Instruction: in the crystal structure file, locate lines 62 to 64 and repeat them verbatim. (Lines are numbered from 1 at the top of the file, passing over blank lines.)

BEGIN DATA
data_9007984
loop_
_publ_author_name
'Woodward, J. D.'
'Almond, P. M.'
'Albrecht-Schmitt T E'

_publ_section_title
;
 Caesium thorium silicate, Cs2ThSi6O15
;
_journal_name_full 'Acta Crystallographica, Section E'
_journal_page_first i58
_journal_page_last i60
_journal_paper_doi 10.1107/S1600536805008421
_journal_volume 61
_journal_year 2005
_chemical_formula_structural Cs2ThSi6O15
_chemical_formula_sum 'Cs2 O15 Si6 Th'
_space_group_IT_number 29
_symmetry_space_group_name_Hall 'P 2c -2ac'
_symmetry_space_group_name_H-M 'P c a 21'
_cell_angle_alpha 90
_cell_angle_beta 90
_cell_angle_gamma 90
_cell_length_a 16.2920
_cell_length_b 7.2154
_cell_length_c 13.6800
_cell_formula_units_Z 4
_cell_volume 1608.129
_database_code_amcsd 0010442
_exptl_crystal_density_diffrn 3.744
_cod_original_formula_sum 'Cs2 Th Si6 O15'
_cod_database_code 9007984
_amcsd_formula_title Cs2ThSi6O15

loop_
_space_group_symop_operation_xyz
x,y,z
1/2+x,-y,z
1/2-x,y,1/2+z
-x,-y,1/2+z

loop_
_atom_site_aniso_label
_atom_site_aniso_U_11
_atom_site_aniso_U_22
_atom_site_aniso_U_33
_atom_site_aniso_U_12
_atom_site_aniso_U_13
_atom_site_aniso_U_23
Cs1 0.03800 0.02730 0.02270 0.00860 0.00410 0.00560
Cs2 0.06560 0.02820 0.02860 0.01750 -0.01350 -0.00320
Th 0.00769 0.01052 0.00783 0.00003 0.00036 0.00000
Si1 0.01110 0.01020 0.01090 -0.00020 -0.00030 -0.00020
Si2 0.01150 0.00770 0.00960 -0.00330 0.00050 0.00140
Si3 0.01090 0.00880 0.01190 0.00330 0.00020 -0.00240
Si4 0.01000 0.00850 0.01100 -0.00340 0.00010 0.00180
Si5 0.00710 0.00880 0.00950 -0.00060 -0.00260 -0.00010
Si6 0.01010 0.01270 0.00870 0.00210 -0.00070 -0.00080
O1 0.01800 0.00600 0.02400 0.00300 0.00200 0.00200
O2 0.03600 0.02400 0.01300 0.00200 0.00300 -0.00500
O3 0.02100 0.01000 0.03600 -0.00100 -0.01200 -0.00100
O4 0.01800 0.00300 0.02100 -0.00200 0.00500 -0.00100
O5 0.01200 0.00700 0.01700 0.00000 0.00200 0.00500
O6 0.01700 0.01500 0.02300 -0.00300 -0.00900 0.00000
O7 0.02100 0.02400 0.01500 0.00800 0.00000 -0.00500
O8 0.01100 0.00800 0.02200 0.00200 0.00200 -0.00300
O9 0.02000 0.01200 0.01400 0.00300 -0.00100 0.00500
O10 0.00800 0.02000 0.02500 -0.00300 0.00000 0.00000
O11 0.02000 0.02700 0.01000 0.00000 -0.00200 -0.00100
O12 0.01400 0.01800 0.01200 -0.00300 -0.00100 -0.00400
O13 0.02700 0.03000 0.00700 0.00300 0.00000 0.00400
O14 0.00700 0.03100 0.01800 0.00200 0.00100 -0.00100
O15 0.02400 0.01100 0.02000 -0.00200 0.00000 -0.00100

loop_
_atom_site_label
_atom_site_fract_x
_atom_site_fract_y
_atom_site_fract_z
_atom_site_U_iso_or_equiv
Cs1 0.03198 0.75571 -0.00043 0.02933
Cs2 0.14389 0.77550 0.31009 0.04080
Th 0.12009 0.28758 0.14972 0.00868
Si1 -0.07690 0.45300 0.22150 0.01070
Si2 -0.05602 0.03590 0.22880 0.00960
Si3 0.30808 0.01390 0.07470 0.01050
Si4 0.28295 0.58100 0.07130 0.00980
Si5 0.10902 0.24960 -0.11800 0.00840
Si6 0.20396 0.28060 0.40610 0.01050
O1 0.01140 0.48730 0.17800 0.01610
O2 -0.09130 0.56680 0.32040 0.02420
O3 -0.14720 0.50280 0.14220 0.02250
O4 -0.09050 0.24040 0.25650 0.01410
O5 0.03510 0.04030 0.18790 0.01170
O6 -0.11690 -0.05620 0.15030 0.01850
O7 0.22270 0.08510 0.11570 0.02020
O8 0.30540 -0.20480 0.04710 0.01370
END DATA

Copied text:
O5 0.01200 0.00700 0.01700 0.00000 0.00200 0.00500
O6 0.01700 0.01500 0.02300 -0.00300 -0.00900 0.00000
O7 0.02100 0.02400 0.01500 0.00800 0.00000 -0.00500